The enforcement of any disability arising out of Untouchability shall be an offence punishable in accordance with the law. Rules of untouchability in law books I economic as well as the political and soteriological, results.2 Seen from the perspective of the ritualism of the law books, adhik?ra highlights the interdependence between the purity that is demanded of a competent human agent and the auspicious results that follow from such pure.
Untouchability in India: implementation of the law and abolition. [Rāmacandra Kshīrasāgara] Home. WorldCat Home About WorldCat Help.
Search. Search for Library Items Search for Lists Search for Book\/a>, schema:CreativeWork\/a> ; \u00A0\u00A0\u00A0\n library. Rules of untouchability in law books I economic as well as the political and soteriological, results.
2 Seen from the perspective of the ritualism of the law books, adhik~ra highlights the interdependence between the purity that is demanded of a competent human agent and the auspicious results that follow from such pure. Untouchability is the practice to which Dalits have been historically subjected to, in India.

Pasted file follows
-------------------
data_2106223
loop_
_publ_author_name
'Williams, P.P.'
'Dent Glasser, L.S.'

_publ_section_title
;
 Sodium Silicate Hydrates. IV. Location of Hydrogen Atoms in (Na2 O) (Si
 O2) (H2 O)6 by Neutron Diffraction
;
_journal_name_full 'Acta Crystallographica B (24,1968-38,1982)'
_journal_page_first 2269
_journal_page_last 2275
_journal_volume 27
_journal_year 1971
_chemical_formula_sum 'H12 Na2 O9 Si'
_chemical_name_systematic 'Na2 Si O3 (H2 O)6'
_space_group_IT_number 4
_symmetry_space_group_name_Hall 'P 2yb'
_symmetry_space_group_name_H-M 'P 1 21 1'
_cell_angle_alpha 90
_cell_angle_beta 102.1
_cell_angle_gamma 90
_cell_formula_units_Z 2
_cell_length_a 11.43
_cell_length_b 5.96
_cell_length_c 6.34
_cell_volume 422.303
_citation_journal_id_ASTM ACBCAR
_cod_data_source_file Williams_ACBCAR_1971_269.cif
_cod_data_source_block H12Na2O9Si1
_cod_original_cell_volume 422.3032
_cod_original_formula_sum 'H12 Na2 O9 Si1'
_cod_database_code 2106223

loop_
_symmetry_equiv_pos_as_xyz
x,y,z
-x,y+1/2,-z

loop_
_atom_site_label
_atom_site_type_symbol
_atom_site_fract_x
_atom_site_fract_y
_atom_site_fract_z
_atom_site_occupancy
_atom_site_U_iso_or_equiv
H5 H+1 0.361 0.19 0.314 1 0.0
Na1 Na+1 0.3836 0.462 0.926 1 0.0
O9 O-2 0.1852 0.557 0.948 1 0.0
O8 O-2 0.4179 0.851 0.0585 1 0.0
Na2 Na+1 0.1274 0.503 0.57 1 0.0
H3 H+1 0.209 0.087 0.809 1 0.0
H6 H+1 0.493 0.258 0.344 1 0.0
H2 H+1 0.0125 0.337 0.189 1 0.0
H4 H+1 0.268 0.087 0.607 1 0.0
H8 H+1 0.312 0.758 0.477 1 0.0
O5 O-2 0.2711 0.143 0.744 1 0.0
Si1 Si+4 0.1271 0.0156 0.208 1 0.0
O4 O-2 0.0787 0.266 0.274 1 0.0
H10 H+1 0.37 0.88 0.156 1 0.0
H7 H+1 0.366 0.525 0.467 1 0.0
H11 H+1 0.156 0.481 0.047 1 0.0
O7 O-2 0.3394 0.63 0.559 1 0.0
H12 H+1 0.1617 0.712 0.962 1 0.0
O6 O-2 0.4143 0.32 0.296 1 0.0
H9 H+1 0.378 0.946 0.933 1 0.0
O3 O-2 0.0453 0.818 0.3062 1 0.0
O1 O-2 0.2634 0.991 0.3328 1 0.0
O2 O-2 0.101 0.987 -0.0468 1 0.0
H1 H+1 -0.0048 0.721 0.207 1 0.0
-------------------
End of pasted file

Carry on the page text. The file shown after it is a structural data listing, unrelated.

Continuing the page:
I'm going to make some changes adding proper references over the coming few days. In summary, this page has to be about Untouchability and not just any untouchability.
It's a recognised phenomenon in sociology and history. This book offers a fascinating and complex reading of the conceptual and historical genesis of untouchability and the making of the notion of a brahmin.
Rooted in philosophical and textual analysis, the book draws on interesting empirical accounts to offer a nuanced and complex understanding of these processes in relation to the larger. This paper is concerned with the relationship between the law and the practices which came to be known as "untouchability".